Enjolras smiled, fondness filling his chest so he felt like his heart was exploding. “Yeah, come here,” he said, grabbing Grantaire’s hand and pulling him closer, until Grantaire’s head was on his shoulder again. This time, Enjolras did what he’d wanted to earlier, wrapping his arm around Grantaire and leaning over to press a kiss to the top of his head. Grantaire shivered, curling up closer against him.
“This okay?” Grantaire asked quietly.
“Perfect,” Enjolras answered truthfully.
Grantaire wasn’t picking up Enjolras until seven, but he was dressed and ready to leave more than an hour earlier. Joly and Bossuet were out with Musichetta, and he paced the empty living room for a few minutes before giving up, dropping down on the threadbare couch and calling Éponine.
After three rings, Éponine’s voice came over the phone. “What’s up, R?”
He blew out a breath, already slightly calmer now that there was a familiar voice in his ear. “Not much,” he said.
“Liar. Don’t you have a date in an hour?”
He’d told Éponine two days ago. Joly and Bossuet had never outright told him that his constant worries about the date were annoying them, but he couldn’t imagine his rambles were fun to listen to for four straight days. So he’d called Éponine and told her and included her in the category of People To Ramble At. “Maybe,” he hedged. “Never mind that. What are you up to?”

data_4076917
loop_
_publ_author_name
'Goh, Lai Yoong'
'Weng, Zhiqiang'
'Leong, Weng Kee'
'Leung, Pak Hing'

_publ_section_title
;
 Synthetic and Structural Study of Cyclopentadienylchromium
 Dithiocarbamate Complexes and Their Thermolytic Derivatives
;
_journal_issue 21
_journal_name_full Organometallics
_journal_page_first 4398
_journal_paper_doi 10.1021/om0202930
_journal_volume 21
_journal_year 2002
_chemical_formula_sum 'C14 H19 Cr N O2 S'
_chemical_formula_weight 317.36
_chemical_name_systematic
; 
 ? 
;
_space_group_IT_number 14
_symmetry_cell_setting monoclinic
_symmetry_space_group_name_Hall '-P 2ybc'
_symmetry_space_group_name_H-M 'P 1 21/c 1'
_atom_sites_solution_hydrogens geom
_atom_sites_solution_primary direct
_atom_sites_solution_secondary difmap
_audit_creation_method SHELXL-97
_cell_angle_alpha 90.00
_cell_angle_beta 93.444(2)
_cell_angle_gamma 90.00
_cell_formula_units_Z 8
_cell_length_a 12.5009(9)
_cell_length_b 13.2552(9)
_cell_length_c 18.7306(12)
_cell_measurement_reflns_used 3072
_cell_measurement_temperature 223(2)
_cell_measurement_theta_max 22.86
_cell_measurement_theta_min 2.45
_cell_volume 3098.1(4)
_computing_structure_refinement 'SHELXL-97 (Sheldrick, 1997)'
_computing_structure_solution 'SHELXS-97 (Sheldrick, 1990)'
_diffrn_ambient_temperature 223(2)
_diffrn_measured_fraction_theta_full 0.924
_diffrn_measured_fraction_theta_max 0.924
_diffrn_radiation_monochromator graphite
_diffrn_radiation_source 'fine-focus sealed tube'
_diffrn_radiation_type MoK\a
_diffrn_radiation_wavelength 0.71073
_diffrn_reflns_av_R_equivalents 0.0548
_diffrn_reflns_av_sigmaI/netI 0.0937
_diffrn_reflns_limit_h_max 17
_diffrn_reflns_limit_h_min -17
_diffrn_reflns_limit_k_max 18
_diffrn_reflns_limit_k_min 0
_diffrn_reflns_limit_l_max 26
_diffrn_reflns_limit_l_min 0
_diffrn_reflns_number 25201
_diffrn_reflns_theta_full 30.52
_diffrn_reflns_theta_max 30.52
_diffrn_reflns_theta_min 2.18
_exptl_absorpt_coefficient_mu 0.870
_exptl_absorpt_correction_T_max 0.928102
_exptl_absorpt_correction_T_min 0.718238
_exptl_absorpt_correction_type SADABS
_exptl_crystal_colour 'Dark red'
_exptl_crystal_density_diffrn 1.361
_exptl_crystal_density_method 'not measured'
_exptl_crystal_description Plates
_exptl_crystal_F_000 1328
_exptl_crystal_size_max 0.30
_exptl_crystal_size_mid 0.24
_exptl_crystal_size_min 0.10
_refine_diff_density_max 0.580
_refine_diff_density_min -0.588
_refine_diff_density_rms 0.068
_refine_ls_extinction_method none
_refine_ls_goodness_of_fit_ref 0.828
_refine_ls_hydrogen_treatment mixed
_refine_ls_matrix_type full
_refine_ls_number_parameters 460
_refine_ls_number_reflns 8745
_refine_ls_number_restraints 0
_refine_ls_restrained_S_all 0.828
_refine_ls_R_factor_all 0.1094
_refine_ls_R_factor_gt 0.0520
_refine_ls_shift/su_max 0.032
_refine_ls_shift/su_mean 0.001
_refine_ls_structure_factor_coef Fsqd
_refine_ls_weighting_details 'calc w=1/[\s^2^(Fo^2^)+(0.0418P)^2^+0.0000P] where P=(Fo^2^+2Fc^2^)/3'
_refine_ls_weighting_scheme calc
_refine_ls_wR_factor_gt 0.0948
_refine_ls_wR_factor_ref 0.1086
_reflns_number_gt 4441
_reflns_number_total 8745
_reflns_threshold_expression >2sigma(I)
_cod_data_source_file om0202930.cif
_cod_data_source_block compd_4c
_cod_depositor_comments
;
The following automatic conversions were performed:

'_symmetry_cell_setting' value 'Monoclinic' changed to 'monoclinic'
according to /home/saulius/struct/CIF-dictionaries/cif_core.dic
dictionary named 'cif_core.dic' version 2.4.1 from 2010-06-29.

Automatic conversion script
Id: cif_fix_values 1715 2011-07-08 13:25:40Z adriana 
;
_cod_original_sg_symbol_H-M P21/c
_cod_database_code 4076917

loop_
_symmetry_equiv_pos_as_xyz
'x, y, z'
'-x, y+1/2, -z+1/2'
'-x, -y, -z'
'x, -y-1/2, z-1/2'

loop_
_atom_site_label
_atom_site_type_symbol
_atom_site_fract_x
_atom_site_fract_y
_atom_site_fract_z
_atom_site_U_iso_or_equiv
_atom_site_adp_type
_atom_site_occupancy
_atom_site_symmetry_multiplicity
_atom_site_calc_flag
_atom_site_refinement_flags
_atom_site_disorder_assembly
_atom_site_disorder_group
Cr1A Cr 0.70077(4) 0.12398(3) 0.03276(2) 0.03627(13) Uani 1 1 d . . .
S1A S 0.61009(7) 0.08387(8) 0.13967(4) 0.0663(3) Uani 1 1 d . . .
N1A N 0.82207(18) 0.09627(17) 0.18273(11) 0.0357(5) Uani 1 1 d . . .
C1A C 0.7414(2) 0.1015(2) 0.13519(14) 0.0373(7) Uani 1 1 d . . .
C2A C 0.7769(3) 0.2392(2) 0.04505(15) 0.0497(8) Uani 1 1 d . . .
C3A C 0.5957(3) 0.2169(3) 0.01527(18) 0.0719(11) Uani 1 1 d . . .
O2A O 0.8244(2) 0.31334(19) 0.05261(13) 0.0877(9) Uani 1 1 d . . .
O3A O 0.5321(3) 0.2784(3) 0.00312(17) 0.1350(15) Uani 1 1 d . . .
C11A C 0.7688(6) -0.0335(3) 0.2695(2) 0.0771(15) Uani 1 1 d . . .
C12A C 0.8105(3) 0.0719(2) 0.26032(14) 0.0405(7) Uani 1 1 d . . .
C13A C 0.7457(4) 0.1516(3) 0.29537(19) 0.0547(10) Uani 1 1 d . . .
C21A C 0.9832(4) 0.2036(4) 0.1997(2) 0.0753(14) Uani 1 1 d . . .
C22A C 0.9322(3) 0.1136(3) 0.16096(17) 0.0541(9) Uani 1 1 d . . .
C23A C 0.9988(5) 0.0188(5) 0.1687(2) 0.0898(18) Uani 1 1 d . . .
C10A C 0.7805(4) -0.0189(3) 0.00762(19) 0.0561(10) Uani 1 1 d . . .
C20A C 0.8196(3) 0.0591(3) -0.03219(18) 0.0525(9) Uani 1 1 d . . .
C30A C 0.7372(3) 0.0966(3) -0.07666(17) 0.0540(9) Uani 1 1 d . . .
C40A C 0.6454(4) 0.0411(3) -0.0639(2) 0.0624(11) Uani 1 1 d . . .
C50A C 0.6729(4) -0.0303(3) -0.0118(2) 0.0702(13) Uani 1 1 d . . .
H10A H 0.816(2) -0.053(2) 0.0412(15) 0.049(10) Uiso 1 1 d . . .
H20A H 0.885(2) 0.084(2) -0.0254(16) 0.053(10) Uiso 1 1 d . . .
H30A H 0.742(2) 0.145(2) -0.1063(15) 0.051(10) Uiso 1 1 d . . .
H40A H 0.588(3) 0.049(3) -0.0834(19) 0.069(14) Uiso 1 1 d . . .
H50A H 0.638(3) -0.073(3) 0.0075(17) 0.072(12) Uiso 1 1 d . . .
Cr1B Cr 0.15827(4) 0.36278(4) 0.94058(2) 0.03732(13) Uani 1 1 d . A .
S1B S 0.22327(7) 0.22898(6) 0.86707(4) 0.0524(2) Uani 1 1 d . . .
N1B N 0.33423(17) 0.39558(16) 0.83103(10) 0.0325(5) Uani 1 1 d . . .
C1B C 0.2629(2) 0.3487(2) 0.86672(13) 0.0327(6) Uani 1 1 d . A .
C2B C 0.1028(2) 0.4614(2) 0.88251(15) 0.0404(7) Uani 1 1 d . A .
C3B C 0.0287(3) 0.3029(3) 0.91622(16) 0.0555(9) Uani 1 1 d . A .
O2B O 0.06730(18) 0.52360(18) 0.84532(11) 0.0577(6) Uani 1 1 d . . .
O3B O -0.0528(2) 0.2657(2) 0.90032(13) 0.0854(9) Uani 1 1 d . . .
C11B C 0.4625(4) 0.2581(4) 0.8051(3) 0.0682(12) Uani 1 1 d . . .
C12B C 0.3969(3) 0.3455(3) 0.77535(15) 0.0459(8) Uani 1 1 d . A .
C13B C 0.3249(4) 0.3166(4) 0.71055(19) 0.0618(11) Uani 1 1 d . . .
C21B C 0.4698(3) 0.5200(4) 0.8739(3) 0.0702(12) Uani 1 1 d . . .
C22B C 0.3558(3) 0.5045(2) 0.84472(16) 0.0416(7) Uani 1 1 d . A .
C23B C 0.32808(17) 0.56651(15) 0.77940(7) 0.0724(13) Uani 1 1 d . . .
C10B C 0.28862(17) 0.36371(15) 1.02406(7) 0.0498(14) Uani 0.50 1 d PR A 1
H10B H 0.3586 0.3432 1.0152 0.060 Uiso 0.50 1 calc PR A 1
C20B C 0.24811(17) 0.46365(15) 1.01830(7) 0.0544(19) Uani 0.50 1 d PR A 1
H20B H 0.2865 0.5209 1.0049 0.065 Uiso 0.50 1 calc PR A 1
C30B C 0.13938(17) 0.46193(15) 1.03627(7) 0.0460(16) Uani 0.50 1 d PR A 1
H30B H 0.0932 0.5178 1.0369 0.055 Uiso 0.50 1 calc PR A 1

Éponine indubitably saw through his blatant attempt at a subject change, but she indulged him. “Just making dinner for me and Gavroche,” she said.
“I thought Gavroche was heading back to your parents yesterday?”
Éponine made a disgusted noise. “Yeah, well, he’s told me what’s been going on at home, and I decided he’s staying with me.” She sounded firm, but also bone-weary.
Grantaire sighed, sympathetic. “How’s he holding up?”
“It’s been a while since I saw him as happy as he was when I told him he wasn’t going back,” Éponine said quietly. “I knew my parents were up to no good, but I thought they were at least treating him well. Turns out not.”
They talked for a while about how Éponine was going to fit a teenager into her already hectic life, until eventually, Éponine asked, “So are you looking forward to your date?”
“Yes. No. I don’t know,” Grantaire said, running a hand through his hair and then hastily smoothing it back down when he remembered the fifteen minutes he’d spent in front of the mirror.
“Grantaire,” Éponine said quietly. “Dates are supposed to be fun.”
“I know,” he said. “I know, and it will be, it’ll be fine. I just… I don’t know, Ép.”
“You didn’t argue at the meeting yesterday,” she said.
“No, he didn’t argue,” Grantaire responded. He’d gone to the meeting the previous day, determined not to get riled up, determined to show Enjolras he could be productive. Then Enjolras had said something asinine about the uses of peaceful protest and Grantaire hadn’t been able to stop himself.
“He didn’t mind when you called him out on his nonsense, either,” Éponine responded.